# There are 10 different people at a party. How many ways are there to pair them off into a collection of five pairings?

So my thoughts are ${10 \choose 2} * {8 \choose 2} * {6 \choose 2} * {4 \choose 2}$

if the first person , has 9 choices

9 x 7 x 5 x 3 x 1. does this work ? cause i cant really make a logical thought about overlapping in chooses

• You're overcounting. Divide your quantity by... – David Mitra Oct 19 '13 at 21:33

Just tell your $10$ people to line up such that the first person and the second person make up the first pair, the third and fourth make up the second pair, etcetera. This gives $10!$ pairings.

However, if the first person would swap places with the second person, the pairing would be no different, though we counted it as another pairing! In fact, each pair can have its members swap places while preserving the pairings, so we counted each pairing $2^5$ times. So, that's what we have to divide by.

We're not finished yet, though: what if the first two people swap places with the third and fourth? It would once again preserve the pairings, though we counted it as a different pairing. In fact, the $5$ pairs can swap places with each other all they want, the same pairings would still be preserved. Hence we counted each pairing $5!$ times, and that's what we have to divide by as well.

In conclusion, there are $$\frac{10!}{2^5 \cdot 5!} = 945$$ pairings.

Isn't the double factorial (2m-1)!! the direct answer to this? For 2m people?

Basically, each person has 9 different other persons to choose from, and after that happens, the next pair's person has 7 other people to choose from (10 minus the first pair and himself) all the way down to the last person, that has only 1 other person to choose from.

so you have 9 * 7 * 5 * 3 * 1 = (9)!! = 945

For future reference here is an approach using combinatorial species. We treat the general case of $2m$ people and $m$ pairs. The species $\mathcal{Q}$ that we want to enumerate (using exponential generating functions) has the specification $$\mathcal{Q} = \mathfrak{P}_m(\mathcal{P}(\mathcal{Z}))$$ where $\mathcal{P}$ is the species of pairs.

But we have $$\mathcal{P}(\mathcal{Z}) = \mathfrak{P}_2(\mathcal{Z}).$$ Therefore the generating function $Q(z)$ of $\mathcal{Q}$ is given by $$Q(z) = \frac{1}{m!} \left(\frac{1}{2!} z^2\right)^m.$$ The number of pairings is $(2m)!$ times the coefficient of $z^{2m}$ of this generating function, giving $$(2m)! [z^{2m}] \frac{1}{2^m\times m!} z^{2m} = \frac{(2m)!}{2^m\times m!}.$$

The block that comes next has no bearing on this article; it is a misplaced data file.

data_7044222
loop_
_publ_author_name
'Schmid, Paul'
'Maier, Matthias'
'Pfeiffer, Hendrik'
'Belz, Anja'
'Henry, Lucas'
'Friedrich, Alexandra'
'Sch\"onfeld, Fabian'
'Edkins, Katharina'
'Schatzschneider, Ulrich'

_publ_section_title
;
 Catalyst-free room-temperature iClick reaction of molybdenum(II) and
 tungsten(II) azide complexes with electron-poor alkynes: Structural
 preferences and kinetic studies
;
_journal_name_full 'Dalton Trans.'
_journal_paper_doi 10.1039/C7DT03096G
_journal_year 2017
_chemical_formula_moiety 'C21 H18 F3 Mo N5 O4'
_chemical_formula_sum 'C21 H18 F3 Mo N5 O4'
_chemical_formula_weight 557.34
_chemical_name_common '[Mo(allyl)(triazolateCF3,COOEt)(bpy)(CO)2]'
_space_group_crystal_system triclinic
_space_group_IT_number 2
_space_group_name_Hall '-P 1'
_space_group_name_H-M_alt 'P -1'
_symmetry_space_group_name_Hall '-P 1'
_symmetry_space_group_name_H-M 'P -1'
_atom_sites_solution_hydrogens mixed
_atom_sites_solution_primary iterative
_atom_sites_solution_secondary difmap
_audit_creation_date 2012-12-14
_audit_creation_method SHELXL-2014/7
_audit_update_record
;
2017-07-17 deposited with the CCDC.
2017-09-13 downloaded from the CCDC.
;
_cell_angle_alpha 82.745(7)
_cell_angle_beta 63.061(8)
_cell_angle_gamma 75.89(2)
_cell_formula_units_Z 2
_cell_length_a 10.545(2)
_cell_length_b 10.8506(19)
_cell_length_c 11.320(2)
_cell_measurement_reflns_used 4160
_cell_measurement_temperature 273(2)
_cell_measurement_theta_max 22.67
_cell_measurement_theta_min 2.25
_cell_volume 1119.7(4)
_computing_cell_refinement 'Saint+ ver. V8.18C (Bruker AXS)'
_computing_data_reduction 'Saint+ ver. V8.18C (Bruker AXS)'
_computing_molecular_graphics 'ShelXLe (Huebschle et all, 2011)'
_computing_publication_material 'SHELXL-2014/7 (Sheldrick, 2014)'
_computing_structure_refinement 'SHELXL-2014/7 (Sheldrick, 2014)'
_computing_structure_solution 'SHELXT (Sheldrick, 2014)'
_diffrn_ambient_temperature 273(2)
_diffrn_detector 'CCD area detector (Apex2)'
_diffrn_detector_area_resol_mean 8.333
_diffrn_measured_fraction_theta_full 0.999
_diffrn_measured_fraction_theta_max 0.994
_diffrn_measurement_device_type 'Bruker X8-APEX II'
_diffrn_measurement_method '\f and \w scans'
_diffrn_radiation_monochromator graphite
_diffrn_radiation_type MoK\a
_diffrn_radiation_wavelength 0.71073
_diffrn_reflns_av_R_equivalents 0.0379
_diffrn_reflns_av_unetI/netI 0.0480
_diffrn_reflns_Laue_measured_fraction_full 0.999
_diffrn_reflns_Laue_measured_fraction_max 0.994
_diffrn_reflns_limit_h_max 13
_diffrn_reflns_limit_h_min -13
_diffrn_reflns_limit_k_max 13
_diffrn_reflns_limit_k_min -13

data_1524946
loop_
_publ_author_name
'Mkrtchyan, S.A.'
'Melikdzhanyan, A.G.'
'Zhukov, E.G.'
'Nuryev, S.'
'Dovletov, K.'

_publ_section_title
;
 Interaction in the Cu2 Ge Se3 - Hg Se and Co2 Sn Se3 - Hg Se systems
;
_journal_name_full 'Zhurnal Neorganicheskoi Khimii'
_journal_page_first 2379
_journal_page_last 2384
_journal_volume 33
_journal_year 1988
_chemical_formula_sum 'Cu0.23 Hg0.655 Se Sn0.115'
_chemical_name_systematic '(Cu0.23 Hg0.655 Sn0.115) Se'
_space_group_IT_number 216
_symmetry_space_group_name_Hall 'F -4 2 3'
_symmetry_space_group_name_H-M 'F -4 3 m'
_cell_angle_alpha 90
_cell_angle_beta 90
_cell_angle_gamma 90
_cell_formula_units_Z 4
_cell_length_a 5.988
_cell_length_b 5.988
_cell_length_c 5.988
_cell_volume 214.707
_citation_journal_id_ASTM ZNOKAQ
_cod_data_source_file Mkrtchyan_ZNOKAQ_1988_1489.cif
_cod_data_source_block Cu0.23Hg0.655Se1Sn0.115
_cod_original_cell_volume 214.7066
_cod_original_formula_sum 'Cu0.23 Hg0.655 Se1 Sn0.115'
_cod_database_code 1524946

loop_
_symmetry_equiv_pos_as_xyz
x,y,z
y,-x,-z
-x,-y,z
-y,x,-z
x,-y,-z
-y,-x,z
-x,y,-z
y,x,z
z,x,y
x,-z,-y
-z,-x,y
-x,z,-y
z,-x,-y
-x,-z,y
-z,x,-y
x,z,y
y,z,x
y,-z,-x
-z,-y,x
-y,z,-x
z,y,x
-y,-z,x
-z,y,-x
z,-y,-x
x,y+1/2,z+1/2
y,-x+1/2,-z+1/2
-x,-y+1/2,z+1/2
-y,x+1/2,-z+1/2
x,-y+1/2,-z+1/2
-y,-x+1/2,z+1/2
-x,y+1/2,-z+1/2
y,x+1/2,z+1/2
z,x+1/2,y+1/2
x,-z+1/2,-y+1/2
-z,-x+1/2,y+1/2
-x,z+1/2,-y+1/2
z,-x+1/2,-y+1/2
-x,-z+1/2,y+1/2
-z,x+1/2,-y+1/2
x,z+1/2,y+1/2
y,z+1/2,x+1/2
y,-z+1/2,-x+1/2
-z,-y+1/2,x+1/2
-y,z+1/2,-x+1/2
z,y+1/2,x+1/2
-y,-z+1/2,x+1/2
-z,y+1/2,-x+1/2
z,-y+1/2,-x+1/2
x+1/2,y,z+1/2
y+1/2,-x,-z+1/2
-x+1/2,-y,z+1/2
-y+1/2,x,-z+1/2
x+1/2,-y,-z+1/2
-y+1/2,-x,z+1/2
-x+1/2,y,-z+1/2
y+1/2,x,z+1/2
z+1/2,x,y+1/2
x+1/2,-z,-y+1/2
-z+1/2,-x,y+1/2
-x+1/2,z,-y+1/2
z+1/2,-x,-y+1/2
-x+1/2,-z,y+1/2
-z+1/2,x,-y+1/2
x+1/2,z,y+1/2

This gives the following sequence of values: $$1, 3, 15, 105, 945, 10395, 135135, 2027025, 34459425, 654729075,\ldots$$ In particular we get for ten people that there are $945$ arrangements (fifth term in the sequence with $m=5$ and five pairs for 10 people in total).

This is one of the more popular sequences from the OEIS, where we find this extensive OEIS entry.

Hint: for the first two pairs, you are counting AB+CD and CD+AB as different. Shouldn't they be the same? How does this extend?

Added: Your first thought was better. There are indeed $_{10}C_2$ ways to form the first pair. The problem is that some of the other ways to make pairs will make that same pair later. For your second thought, if you pick somebody to pair, they will have $9$ choices, but you could have made that pair in the other order.

• On your second thought (which I think is a good approach): If you always start by picking somebody to pair with the first person (in alphabetical order of names, say), you run no risk of ever making the same pair in the other order. – Steve Kass Oct 19 '13 at 21:55
• after 10c2 , im left with 8 people . how does overlapping occurs when the two people have been removed? – cindy Oct 19 '13 at 21:59
• Let the people be A through J. One pairing would be AB,CD,EF,GH,IJ Another would be CD,AB,GH,EF,IJ This is the same set of five pairs. How many ways would you count this pairing? – Ross Millikan Oct 19 '13 at 22:04